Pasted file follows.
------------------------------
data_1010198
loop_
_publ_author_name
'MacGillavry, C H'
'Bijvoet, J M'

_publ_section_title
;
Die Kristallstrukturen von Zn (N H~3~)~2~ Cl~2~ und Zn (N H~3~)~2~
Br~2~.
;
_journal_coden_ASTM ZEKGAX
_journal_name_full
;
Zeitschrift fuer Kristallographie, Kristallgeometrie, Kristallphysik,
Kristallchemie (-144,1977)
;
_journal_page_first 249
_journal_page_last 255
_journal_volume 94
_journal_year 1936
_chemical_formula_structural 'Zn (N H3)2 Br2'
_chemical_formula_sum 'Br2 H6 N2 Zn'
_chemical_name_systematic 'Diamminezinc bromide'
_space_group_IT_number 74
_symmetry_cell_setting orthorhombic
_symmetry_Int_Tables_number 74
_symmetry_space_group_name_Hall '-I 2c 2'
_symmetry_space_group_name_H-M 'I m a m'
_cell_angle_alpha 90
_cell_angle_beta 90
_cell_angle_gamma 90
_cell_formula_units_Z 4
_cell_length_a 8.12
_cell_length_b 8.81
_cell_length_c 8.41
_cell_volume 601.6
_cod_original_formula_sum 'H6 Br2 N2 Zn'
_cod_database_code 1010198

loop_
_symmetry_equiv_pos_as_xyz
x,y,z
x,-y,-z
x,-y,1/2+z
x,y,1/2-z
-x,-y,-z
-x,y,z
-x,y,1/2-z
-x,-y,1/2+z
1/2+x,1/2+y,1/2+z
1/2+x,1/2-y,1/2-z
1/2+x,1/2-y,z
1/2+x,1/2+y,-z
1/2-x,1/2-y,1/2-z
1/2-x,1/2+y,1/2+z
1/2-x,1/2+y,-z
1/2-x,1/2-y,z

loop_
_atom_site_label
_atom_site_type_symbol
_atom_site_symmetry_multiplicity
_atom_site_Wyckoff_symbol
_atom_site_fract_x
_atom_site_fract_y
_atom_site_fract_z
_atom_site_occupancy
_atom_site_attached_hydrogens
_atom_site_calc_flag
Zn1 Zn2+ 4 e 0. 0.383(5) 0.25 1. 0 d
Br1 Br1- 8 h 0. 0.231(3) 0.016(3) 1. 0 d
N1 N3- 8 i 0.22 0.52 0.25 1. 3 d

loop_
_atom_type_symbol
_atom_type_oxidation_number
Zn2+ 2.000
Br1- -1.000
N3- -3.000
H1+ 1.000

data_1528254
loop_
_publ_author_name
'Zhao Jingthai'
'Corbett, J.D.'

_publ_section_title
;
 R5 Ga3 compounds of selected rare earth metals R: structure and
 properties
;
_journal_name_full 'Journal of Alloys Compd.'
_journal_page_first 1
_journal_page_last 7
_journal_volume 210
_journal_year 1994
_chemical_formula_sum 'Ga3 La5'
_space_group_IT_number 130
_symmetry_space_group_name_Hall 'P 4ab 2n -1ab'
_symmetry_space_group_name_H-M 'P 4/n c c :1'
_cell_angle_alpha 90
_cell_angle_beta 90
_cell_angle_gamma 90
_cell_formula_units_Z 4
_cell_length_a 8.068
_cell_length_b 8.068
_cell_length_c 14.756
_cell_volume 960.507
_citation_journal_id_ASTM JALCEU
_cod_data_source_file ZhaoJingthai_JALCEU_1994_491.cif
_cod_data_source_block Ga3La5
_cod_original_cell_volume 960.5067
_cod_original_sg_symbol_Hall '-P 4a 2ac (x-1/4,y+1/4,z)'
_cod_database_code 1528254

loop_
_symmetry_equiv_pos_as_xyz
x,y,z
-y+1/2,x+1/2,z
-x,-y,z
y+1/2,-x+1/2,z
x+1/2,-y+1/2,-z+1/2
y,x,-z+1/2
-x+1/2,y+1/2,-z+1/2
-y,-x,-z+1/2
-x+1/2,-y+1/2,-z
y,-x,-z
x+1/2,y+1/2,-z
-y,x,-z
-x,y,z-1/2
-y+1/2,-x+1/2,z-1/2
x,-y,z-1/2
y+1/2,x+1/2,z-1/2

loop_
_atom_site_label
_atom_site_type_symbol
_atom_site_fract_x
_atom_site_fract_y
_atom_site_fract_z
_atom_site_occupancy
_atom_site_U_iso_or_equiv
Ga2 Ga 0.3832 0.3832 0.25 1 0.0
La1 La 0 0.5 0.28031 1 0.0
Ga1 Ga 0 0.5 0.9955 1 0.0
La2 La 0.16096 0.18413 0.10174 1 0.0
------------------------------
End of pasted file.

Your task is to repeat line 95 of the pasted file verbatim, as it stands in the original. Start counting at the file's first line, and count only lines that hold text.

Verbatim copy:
_symmetry_space_group_name_Hall 'P 4ab 2n -1ab'